I'm not sure if he sings or not (I reckon he probably does when in pantomime and the shower), but Christopher Biggins grew up here. His brother still does and rents a room off a friend of a friend. 

The oldest part of Salisbury (called Old Sarum) has a lot of history associated with it - far more than I can list here. Or that I can remember if I'm honest. But one thing that does stick in my mind is that William the Conqueror used to hang out in the castle that was once there (it's now just some old bits of stone with English Heritage posters on the wall). 

With all the archaeology knocking around these parts, it's lucky that Salisbury is also home to Phil Harding from Time Team. He's the one with a hat and who gets really excited by old flint and stained mud. He can often be seen wandering around and always wears the same hat. Whilst he's obviously incredibly passionate and clever, I can't help thinking that he probably smells. Especially on a hot day after lots of trowel scraping and an exciting find.

You're probably thinking after reading this post that it's not possible for anyone humorous or funny to come from Salisbury. Well my friend, you'd be wrong, assuming that is, you find David Mitchell funny. I think he's funny. I like him in Peep Show and that thing on Channel 4 with Charlie Brooker, Jimmy Carr and that Geordie lass. He was actually born just one day before me. And has a beard. And that's where the similarities end really.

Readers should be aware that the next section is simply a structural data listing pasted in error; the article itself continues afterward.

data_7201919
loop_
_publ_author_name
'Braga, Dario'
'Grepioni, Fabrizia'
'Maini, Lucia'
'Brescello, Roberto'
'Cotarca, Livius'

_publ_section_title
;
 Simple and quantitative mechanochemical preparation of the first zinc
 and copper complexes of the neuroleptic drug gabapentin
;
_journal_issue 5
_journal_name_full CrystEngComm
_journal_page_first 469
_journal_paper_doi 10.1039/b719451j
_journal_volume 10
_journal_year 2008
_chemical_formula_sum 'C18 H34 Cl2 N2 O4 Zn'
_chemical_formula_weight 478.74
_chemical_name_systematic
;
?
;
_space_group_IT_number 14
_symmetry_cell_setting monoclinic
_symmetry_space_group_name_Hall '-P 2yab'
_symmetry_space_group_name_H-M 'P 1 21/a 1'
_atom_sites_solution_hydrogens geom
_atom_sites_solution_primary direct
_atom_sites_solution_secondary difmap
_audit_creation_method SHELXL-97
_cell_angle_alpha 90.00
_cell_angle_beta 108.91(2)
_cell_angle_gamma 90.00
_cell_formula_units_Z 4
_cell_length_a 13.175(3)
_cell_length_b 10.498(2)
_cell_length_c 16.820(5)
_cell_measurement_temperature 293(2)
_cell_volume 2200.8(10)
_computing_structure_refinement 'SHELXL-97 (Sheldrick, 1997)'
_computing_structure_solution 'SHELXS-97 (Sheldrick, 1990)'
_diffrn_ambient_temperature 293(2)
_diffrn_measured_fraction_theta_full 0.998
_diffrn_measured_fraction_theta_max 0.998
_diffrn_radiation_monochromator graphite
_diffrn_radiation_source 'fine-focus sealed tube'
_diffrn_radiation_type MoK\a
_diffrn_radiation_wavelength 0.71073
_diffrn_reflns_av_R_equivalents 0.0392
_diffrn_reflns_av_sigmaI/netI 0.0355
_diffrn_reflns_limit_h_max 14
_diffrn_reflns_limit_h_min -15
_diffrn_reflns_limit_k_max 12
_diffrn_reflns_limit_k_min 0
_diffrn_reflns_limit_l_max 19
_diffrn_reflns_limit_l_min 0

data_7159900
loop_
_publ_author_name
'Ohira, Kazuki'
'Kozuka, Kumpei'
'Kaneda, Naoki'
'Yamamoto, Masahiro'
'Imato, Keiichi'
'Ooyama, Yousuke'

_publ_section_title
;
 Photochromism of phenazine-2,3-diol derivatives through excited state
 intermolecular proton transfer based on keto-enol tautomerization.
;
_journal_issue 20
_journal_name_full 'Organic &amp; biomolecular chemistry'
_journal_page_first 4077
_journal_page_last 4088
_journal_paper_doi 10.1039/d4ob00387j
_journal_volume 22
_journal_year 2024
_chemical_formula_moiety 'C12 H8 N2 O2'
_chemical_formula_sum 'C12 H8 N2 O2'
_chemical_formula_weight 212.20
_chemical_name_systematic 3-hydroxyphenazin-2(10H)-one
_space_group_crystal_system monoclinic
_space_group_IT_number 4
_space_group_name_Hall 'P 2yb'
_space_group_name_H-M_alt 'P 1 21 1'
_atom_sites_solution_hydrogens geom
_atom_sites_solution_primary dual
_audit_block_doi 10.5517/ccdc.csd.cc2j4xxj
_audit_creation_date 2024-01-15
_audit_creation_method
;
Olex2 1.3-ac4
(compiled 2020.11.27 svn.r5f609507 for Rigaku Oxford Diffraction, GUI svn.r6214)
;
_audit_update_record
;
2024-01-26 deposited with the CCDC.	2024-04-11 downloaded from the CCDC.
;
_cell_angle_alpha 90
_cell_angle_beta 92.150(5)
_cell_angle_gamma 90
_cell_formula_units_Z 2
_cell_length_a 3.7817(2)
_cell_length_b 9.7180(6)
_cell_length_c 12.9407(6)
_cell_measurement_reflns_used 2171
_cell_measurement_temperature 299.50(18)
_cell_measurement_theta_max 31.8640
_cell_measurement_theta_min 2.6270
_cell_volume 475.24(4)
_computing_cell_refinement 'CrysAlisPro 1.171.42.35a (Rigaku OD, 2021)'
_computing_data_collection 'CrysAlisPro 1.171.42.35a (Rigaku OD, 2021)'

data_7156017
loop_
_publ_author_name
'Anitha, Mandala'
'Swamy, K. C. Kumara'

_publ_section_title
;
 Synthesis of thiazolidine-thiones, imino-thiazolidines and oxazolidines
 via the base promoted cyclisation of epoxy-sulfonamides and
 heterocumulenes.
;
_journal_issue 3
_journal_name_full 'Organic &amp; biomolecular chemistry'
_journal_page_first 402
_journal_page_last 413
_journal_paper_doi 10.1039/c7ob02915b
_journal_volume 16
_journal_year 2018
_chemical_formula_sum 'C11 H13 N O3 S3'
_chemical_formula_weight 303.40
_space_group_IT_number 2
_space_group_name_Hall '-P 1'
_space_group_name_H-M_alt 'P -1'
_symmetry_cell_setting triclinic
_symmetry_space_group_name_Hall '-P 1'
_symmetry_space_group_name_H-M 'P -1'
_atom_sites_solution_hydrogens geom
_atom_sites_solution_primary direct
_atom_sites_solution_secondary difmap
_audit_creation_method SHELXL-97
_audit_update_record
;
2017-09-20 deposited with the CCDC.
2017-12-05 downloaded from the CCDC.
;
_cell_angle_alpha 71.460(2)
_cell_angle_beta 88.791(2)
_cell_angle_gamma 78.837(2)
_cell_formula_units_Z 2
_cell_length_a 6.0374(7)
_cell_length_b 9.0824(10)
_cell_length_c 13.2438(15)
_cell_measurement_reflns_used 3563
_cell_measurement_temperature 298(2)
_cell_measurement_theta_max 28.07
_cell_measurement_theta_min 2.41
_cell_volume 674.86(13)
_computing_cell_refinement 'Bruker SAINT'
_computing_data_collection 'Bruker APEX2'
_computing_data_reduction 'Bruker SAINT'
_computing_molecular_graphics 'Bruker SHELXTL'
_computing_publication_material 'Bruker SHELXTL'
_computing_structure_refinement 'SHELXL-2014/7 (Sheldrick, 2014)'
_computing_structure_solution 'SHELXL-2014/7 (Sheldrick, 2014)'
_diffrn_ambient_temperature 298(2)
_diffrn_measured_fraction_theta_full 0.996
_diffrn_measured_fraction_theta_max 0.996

After mentioning some famous births, it seems fitting to end this post with a couple of notable deaths this city has seen. 

Thin Lizzy's Phil Lynott died in the city's old hospital. It has since been converted into apartments and old people's flats. Someone now eats dinner or sleeps or washes in the space where Phil moved on to the big concert in the sky. And also in the same space I once had a rectal examination. Wonder if they'll ever put up a blue plaque to commemorate this when I'm famous?

Former PM (as in prime minister, not afternoon) Edward Heath lived out his final years in a big house in the cathedral close. You wouldn't really have know he lived there if it wasn't for the constant presence of armed police and the massive neon light-up sign he used to switch on at night that said, "I used to be leader of this bloody country you know".

So there we are folks, Salisbury in a nutshell. I didn't even have room for Britain's tallest cathedral spire, an original copy of the magna carter and the oldest working clock in existence. To be fair, the clock doesn't have a face, so crikey knows how you're supposed to tell the time. Let's relabel that one as the "world's oldest collection of rusty cogs and pulleys".

Anyway, you should all come and visit here sometime. Just ignore the young couples who look like they're actually siblings and the screams of whoever's turn it is to be sacrificed to keep the gods from sending us a plague of flaming locusts (which you may mock, but we've never had one yet, so screw you science).

1 comment: